Monday, June 20, 2011

Issues Raised by the Argument for a Steady State Economy.

 Ted Howard raised the following point. "We'll need quite a period of descent/collapse before things settle down to a level where we could even dream of steady state..."
 Absolutely, Ted. But the mechanism of a steady state economy also allows for managed degrowth during that descent by enabling the treasury to remove currency from circulation at a rate appropriate to the rate of degrowth. Of course, this should have happened decades ago. Perhaps when global GDP per capita began to fall after 1976 or '78 we should have realised the growth model was faulty. In fact, those who know the history of fractional reserve banking know that the monster should have been strangled at birth.

 The present system of banking was founded upon a criminal fraud perpetrated by the mediaeval goldsmiths that governments, instead of crushing, bought in to- as it allowed them to raise money for wars on a "buy now- pay later" basis. Ironically, intrinsic unavoidable growth was probably a consequence unintended by the original perpetrators of the "goldsmiths fraud". They would have seen it as a simple "trick" to extract extra value from the economy without actually owning the required capital.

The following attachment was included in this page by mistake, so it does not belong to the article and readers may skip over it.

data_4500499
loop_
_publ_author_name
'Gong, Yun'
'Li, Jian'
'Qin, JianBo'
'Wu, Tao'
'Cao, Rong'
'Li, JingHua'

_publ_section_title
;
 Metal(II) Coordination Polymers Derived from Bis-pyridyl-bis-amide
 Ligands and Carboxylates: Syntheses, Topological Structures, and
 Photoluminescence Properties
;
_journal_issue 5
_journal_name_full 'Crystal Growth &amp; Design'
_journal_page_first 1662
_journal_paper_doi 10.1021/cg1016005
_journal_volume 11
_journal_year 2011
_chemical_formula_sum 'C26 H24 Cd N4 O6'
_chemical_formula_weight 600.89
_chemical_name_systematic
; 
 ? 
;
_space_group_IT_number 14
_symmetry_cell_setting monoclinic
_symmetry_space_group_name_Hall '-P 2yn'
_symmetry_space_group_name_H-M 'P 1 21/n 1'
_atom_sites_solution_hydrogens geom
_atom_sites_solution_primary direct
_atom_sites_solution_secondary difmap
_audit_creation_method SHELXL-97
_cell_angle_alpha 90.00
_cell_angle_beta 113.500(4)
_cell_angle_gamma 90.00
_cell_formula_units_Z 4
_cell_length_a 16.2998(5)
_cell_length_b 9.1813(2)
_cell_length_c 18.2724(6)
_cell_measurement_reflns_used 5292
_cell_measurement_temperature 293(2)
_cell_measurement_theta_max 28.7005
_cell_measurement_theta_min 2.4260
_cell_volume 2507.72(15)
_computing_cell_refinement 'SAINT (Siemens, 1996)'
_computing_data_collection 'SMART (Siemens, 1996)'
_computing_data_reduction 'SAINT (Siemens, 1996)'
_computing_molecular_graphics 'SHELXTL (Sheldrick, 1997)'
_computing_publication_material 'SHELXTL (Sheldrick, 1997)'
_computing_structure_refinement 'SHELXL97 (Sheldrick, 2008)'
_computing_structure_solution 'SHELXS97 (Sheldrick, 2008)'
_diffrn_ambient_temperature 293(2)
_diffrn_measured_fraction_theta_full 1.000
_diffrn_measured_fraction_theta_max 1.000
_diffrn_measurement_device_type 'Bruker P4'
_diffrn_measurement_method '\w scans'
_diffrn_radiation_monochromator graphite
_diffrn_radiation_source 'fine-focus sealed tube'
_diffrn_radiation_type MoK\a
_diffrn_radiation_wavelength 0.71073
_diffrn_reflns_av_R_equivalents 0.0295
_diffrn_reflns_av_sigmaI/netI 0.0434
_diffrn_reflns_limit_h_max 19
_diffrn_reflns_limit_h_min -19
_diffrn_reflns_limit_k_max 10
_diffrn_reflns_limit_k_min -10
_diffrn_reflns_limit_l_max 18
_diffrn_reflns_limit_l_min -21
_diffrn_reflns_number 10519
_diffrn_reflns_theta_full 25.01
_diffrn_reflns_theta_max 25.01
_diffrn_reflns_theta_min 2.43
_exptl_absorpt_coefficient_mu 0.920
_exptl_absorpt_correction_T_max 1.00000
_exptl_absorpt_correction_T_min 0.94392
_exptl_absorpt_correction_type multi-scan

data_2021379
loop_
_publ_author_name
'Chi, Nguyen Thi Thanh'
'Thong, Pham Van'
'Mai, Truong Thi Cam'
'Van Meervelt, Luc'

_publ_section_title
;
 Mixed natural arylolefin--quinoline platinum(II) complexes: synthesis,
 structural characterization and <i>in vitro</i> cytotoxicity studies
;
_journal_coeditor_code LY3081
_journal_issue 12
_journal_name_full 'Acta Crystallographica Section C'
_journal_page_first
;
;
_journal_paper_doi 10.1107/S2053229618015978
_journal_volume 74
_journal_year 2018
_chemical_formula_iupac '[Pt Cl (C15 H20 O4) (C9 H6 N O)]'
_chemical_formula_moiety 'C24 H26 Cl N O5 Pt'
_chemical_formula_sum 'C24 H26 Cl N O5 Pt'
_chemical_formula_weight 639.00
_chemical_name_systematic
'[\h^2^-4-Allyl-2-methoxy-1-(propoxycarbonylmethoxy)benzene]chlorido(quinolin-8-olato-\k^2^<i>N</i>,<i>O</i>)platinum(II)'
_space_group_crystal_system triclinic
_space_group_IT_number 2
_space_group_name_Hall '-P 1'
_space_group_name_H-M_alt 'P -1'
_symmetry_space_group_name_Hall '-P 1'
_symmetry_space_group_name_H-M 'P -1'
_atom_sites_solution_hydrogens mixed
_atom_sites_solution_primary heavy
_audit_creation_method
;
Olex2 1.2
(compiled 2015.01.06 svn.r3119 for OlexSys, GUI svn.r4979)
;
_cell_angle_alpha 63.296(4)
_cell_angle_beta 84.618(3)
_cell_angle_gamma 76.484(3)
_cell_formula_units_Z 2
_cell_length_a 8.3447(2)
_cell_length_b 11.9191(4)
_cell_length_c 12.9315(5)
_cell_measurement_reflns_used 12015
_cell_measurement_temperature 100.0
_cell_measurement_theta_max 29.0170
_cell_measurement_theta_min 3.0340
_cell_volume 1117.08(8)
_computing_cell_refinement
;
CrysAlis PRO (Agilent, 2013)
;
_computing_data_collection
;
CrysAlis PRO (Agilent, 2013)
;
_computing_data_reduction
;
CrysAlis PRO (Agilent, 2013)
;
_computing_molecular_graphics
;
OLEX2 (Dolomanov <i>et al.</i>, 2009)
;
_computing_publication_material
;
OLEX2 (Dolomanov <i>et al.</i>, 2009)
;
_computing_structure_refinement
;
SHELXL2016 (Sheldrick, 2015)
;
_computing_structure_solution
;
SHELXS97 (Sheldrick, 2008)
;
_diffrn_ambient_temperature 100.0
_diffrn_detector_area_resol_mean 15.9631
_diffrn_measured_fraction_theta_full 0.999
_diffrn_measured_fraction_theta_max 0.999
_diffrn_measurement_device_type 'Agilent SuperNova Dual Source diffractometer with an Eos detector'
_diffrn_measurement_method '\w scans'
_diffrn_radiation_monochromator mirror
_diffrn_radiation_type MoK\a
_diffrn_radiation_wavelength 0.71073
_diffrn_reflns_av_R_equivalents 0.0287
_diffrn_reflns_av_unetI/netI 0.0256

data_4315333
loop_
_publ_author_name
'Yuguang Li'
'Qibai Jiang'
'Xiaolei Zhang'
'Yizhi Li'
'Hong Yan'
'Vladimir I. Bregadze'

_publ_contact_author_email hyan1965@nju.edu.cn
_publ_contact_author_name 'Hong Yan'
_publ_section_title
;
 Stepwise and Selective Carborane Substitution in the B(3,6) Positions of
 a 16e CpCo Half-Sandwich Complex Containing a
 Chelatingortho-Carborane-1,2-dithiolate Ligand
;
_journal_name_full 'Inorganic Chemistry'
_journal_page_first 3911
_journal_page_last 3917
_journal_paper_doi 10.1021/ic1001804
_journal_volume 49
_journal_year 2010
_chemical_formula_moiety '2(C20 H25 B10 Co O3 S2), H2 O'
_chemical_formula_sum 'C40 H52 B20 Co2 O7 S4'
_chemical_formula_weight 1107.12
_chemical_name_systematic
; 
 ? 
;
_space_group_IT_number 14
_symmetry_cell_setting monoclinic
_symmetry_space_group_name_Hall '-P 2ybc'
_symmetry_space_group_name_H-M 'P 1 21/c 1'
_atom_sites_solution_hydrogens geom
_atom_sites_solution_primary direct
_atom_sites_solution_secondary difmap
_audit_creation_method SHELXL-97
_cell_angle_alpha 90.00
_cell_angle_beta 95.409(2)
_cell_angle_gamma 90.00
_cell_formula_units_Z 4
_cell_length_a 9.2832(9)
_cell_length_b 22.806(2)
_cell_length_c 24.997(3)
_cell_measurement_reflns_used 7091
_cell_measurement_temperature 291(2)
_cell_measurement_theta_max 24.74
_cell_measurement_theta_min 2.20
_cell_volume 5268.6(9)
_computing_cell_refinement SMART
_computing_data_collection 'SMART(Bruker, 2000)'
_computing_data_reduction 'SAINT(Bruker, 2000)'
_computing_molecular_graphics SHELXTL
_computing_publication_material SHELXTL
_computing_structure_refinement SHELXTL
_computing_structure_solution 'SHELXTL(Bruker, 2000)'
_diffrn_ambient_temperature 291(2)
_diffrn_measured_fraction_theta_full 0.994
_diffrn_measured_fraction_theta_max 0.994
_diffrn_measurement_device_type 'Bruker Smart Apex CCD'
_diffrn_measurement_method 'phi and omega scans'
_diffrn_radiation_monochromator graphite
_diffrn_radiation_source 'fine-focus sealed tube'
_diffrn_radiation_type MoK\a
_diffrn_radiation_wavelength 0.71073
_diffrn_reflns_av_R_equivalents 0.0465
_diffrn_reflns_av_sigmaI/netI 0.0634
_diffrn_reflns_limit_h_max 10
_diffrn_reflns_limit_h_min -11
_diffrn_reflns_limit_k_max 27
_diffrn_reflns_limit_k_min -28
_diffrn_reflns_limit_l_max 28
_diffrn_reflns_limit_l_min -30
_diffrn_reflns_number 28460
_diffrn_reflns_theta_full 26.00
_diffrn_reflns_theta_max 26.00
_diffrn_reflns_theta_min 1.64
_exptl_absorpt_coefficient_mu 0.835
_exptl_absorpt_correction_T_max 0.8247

Unfortunately (for almost all!), the financial rules that institutionalise the growth model do a very good job of concentrating wealth towards the most wealthy, ultimately to the detriment of all others, so this elite will not give up their "right" to create debt money without a deadly fight.
 There is no doubt in my mind that banking with money created as debt is the main driver of resource depletion and all associated woes, but the bankers are vampires, drawing the life-blood from their already anaemic victim, knowing the victim will soon die but unable to refrain because of their own psychopathy.
 Arguably, it is now too late to institute these reforms in time to avert catastrophic collapse. However, It is still necessary to state that there is an alternative in order to discredit the present norm in the minds of those we wish to influence whose inaction is sustained by the belief that the present system is somehow "just" or  "inevitable".
 It is not for no good reason that, despite the obfuscation of modern clerics, usury is forbidden to Jew, Christian and Muslim alike, and most likely in all other religions too. It was seen by the ancients as the most damaging evil. How much more damaging then to perpetrate the "uber-usury" of lending money that doesn't yet exist?

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